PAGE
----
Flip through nearly any September issue, and ads from fashions brands peddling just about every fantasy you can imagine practically jump off the page. This season, Dolce & Gabbana offer a fairy tale
— complete with regal queens in sweeping gowns and sexy knights in jewel-encrusted chainmail frolicking in the forest. Michael Kors promises glamour
, with a supermodel posing by her private helicopter. Saint Laurent
sells rocker-chick insouciance, Versace (naturally) peddles sex
, and Marc Jacobs’ ads — featuring pale-faced and androgynous alien-like
models wearing equally pale-colored garments — are so deliberately ugly-pretty that only the coolest, most avant-garde customer could be seduced by them.
Then there’s Gap
, with a campaign featuring celebrities like Anjelica Huston and Elizabeth Moss wearing fleece-lined jackets, gray sweaters, and slate slacks looking utterly… normal. Gap, it appears, has embraced the whole #normcore trend and ran with it.
Yet, it makes total sense. After all, Gap, with its denim jackets, parent-approved khakis, and basic tees, was normcore before normcore was a thing. Gap is not quite “preppy” — lacking the sort of WASPy panache that Ralph Lauren possesses; it’s not quite all-American either — it never had the history of Levis and didn’t fetishize its devotion to denim or plaid. And, even when it was kind of considered “cool” — for a period in the ‘90s (remember those swing-dancing commercials?) — it was never, ever trendy.
Gap has been suffering, with fast-fashion competitors like H&M and Forever21 luring away customers with straight-off-the-runway copies and a wider variety of looks and styles at cheaper prices. And, as a recent study of teen consumers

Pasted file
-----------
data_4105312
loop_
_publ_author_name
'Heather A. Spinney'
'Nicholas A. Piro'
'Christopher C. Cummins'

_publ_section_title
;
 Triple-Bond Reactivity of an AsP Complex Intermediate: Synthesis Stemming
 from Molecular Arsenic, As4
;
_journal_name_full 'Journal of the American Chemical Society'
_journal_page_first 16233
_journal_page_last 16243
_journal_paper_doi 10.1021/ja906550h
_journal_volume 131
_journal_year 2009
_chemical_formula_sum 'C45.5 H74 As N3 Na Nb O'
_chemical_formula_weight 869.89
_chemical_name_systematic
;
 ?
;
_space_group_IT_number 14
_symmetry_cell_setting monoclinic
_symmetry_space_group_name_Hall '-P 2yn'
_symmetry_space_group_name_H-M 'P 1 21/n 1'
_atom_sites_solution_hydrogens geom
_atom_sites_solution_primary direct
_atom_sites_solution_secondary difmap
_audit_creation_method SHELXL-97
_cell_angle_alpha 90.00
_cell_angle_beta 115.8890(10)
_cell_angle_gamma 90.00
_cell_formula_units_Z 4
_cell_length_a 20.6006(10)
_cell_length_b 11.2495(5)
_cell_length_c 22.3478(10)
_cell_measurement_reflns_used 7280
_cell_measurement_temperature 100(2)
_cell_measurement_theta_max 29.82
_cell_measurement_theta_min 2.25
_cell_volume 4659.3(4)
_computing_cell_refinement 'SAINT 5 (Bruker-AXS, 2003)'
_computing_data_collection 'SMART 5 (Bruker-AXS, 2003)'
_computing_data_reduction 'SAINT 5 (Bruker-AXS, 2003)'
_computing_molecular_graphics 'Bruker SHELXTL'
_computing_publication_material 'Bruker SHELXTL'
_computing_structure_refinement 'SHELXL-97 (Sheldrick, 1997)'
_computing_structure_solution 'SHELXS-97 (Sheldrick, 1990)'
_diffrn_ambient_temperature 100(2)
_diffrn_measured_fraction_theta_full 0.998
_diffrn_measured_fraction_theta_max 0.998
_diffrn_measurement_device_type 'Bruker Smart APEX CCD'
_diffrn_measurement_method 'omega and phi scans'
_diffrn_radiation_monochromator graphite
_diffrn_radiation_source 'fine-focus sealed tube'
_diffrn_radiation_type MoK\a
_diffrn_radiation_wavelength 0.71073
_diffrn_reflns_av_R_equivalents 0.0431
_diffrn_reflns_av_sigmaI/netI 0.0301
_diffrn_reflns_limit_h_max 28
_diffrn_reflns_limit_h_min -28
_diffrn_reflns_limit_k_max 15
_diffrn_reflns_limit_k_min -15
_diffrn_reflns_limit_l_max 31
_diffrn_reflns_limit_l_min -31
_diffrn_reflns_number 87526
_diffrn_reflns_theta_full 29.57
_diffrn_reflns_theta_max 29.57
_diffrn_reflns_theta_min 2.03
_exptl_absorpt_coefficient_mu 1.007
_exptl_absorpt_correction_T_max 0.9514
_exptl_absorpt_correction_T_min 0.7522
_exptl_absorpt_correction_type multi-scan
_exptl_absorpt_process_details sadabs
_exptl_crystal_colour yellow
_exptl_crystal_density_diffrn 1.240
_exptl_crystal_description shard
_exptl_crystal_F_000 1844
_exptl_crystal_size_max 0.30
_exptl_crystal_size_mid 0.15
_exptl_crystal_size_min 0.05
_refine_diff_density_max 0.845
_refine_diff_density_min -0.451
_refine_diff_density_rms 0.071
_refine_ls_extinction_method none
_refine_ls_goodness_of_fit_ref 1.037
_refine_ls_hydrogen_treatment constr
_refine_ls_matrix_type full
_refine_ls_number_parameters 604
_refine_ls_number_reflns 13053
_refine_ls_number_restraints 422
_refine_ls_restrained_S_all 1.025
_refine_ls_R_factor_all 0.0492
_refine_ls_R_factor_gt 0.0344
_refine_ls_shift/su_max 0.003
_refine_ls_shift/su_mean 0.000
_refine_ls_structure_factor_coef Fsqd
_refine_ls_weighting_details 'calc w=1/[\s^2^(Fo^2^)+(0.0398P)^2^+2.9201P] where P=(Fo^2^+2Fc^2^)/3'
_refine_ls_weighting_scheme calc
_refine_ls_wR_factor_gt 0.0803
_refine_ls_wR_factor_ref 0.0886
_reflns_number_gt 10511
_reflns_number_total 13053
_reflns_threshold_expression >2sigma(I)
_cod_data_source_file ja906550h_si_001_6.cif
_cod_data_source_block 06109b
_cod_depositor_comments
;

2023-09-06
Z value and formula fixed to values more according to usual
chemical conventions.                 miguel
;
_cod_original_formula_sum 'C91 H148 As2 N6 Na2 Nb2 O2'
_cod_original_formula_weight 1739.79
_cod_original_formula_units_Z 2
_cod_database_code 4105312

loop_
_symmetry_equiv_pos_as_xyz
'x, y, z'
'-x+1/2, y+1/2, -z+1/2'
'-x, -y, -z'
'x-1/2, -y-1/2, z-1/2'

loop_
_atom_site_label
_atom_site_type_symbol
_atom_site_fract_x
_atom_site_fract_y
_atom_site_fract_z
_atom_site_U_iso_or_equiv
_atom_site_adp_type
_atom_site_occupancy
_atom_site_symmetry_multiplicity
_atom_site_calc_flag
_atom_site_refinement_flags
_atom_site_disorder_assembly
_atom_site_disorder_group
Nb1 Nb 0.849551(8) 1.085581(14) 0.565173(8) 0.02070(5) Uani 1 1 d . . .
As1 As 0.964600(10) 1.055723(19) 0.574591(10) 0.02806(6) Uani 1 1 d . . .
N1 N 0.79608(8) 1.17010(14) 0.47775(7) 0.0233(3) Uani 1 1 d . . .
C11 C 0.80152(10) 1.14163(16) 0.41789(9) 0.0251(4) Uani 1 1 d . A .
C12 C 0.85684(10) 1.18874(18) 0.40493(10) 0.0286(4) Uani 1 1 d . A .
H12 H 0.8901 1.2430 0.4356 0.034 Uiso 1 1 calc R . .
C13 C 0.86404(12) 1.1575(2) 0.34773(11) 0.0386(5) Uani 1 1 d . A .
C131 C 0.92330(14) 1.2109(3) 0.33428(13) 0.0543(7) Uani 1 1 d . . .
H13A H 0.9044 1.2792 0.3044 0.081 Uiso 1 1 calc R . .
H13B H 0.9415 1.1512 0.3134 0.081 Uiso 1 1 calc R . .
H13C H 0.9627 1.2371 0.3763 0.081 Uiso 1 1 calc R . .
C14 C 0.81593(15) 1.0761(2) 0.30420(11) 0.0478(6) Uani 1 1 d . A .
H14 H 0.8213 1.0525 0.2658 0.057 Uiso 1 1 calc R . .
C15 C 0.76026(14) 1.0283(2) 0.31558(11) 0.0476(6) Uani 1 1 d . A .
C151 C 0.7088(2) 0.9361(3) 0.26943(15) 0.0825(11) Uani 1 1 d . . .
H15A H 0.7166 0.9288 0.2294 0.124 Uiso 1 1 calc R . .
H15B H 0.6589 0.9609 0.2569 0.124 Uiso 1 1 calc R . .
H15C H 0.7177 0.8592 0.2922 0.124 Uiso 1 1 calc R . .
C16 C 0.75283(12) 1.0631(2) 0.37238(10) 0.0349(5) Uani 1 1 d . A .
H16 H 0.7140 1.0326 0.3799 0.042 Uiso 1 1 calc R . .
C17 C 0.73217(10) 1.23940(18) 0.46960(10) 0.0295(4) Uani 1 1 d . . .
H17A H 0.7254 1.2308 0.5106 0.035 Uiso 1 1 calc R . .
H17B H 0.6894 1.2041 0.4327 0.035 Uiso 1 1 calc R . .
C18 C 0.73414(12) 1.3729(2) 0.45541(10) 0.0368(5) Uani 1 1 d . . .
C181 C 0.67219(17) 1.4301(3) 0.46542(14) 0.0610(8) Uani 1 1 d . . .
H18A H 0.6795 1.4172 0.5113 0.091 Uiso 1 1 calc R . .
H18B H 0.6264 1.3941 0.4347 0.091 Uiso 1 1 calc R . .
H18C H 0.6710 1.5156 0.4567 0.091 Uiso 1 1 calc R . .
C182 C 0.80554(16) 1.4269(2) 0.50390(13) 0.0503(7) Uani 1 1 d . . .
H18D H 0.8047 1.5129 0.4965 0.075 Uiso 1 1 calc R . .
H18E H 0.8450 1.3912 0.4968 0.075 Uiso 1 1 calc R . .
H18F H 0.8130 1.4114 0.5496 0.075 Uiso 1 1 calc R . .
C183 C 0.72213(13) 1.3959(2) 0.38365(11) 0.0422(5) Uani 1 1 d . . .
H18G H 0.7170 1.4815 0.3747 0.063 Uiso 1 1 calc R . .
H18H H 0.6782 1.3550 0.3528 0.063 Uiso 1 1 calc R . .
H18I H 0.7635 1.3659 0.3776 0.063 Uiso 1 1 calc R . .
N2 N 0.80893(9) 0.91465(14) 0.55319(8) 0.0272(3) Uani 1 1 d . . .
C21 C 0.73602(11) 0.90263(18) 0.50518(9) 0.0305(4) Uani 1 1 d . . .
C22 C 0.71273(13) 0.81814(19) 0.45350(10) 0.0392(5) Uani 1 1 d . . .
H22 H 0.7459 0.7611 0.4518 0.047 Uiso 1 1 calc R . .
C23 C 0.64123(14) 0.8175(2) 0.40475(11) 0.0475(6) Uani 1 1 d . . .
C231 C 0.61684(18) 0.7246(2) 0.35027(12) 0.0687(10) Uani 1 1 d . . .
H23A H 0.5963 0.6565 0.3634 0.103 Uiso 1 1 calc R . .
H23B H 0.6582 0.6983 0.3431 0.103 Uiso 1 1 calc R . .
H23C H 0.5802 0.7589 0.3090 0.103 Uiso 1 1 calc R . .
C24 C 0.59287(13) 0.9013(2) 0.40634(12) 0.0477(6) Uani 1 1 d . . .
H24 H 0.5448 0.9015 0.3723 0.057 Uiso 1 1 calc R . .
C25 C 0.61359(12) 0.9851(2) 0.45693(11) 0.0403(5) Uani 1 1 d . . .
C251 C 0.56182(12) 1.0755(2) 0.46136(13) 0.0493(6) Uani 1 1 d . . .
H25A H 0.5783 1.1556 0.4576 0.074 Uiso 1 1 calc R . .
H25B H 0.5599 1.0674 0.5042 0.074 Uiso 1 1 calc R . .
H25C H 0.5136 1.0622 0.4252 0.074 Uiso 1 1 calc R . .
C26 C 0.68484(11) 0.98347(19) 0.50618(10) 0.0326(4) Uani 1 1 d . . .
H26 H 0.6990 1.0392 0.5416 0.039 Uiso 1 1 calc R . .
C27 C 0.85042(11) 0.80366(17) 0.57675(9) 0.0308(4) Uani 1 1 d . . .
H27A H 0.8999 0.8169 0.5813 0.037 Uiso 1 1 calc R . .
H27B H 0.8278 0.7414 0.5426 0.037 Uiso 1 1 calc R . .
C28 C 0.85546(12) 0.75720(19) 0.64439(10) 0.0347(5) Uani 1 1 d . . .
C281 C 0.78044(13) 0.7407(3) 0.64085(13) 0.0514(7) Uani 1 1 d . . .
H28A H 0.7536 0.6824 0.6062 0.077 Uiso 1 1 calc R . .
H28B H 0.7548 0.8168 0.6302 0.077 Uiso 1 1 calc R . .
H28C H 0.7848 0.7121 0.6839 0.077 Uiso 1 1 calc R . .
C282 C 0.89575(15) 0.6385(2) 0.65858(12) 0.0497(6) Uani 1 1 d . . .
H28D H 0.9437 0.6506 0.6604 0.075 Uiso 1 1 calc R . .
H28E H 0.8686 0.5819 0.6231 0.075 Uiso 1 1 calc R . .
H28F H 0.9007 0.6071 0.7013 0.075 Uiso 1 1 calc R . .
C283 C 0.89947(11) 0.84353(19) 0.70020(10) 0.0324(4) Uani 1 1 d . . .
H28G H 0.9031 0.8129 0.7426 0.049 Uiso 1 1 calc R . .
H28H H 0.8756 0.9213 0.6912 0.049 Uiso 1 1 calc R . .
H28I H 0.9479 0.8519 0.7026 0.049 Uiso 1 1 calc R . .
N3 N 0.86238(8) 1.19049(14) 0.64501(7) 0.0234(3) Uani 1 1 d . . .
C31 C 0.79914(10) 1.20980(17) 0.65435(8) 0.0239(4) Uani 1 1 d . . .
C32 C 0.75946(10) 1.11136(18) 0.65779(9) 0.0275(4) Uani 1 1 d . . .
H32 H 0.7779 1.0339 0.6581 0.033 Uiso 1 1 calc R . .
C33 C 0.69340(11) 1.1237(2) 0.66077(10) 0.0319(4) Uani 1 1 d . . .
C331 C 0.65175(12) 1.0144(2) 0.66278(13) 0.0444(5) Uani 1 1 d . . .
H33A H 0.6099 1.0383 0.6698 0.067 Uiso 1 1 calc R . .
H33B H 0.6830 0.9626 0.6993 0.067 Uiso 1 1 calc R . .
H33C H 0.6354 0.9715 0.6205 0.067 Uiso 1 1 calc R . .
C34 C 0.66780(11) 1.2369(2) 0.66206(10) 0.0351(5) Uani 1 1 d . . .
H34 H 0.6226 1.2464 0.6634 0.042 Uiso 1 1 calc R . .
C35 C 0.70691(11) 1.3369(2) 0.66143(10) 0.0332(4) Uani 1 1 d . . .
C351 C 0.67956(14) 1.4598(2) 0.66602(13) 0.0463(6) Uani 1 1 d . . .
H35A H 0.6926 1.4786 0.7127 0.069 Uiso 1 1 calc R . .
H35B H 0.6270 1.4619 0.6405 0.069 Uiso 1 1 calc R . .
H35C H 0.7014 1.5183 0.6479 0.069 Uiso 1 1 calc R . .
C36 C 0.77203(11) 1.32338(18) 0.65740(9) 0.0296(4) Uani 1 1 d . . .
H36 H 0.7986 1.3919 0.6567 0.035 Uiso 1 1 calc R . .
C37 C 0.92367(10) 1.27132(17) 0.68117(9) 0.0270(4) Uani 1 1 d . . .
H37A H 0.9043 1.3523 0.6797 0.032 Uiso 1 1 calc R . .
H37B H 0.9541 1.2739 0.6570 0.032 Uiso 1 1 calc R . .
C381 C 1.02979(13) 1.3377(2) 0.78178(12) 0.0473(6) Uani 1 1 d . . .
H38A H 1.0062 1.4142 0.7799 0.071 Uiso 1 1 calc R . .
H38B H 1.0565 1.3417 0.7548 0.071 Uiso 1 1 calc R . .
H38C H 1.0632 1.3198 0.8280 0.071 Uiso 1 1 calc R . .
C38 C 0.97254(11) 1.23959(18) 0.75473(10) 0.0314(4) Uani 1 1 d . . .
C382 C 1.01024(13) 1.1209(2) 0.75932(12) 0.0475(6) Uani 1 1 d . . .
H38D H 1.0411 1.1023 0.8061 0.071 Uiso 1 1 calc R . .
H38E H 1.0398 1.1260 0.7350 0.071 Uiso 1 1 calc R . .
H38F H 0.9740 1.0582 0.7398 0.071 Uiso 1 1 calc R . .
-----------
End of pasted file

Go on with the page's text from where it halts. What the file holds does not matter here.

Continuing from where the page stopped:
showed, no one is interested in conformity or looking like everyone else — they want to craft their own individual style identity and stand out from the crowd.
No one, that is, except for those who are tired of dressing to impress and have retreated to the Seinfeld jeans, bland turtlenecks, and windbreakers of their youth, spawning a trend called “normcore
” that has simultaneously befuddled and captivated the fashion world.
Despite the predominance of normcore on the runway (see: Chanel’s supermarket-themed presentation featuring sweatpants and leggings), no brand is bold enough to use it to sell their “basic” duds. Which is what makes the Gap campaign so brilliant. It revels in its blandness — the celebrities wear virtually no makeup, are hanging out on a cloudy beach or an inconspicuous diner — making them seem utterly individual. Being “normal,” it turns out, isn’t the same thing as looking like everyone else — it’s actually having the courage to just be yourself. (Ad Week